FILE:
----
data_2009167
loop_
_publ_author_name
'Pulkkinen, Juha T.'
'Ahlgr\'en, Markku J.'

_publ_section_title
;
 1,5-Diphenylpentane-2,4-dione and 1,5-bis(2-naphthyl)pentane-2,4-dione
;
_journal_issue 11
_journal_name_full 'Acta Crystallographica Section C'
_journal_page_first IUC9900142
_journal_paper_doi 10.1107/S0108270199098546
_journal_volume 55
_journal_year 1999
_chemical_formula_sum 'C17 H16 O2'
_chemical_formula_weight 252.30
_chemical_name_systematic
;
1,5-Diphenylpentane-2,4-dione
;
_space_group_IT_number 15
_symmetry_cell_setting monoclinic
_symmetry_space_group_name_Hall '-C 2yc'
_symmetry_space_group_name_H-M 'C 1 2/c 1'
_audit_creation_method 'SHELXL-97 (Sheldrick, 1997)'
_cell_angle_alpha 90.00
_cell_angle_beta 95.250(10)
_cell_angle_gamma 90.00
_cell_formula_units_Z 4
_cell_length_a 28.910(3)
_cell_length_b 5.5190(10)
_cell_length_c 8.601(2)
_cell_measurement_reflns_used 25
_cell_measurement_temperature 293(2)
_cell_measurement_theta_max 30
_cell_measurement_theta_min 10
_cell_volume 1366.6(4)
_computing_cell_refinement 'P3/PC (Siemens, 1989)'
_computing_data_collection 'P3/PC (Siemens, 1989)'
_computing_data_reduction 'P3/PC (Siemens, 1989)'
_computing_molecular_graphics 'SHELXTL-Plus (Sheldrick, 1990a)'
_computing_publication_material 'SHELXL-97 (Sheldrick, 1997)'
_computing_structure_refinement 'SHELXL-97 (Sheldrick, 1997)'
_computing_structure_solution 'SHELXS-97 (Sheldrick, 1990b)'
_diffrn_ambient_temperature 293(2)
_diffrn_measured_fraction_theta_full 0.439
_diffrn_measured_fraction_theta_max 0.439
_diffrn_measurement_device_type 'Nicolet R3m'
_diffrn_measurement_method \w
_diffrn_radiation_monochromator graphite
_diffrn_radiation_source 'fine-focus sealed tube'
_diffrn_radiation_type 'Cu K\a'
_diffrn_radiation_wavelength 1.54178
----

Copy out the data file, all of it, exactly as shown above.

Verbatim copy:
data_2009167
loop_
_publ_author_name
'Pulkkinen, Juha T.'
'Ahlgr\'en, Markku J.'

_publ_section_title
;
 1,5-Diphenylpentane-2,4-dione and 1,5-bis(2-naphthyl)pentane-2,4-dione
;
_journal_issue 11
_journal_name_full 'Acta Crystallographica Section C'
_journal_page_first IUC9900142
_journal_paper_doi 10.1107/S0108270199098546
_journal_volume 55
_journal_year 1999
_chemical_formula_sum 'C17 H16 O2'
_chemical_formula_weight 252.30
_chemical_name_systematic
;
1,5-Diphenylpentane-2,4-dione
;
_space_group_IT_number 15
_symmetry_cell_setting monoclinic
_symmetry_space_group_name_Hall '-C 2yc'
_symmetry_space_group_name_H-M 'C 1 2/c 1'
_audit_creation_method 'SHELXL-97 (Sheldrick, 1997)'
_cell_angle_alpha 90.00
_cell_angle_beta 95.250(10)
_cell_angle_gamma 90.00
_cell_formula_units_Z 4
_cell_length_a 28.910(3)
_cell_length_b 5.5190(10)
_cell_length_c 8.601(2)
_cell_measurement_reflns_used 25
_cell_measurement_temperature 293(2)
_cell_measurement_theta_max 30
_cell_measurement_theta_min 10
_cell_volume 1366.6(4)
_computing_cell_refinement 'P3/PC (Siemens, 1989)'
_computing_data_collection 'P3/PC (Siemens, 1989)'
_computing_data_reduction 'P3/PC (Siemens, 1989)'
_computing_molecular_graphics 'SHELXTL-Plus (Sheldrick, 1990a)'
_computing_publication_material 'SHELXL-97 (Sheldrick, 1997)'
_computing_structure_refinement 'SHELXL-97 (Sheldrick, 1997)'
_computing_structure_solution 'SHELXS-97 (Sheldrick, 1990b)'
_diffrn_ambient_temperature 293(2)
_diffrn_measured_fraction_theta_full 0.439
_diffrn_measured_fraction_theta_max 0.439
_diffrn_measurement_device_type 'Nicolet R3m'
_diffrn_measurement_method \w
_diffrn_radiation_monochromator graphite
_diffrn_radiation_source 'fine-focus sealed tube'
_diffrn_radiation_type 'Cu K\a'
_diffrn_radiation_wavelength 1.54178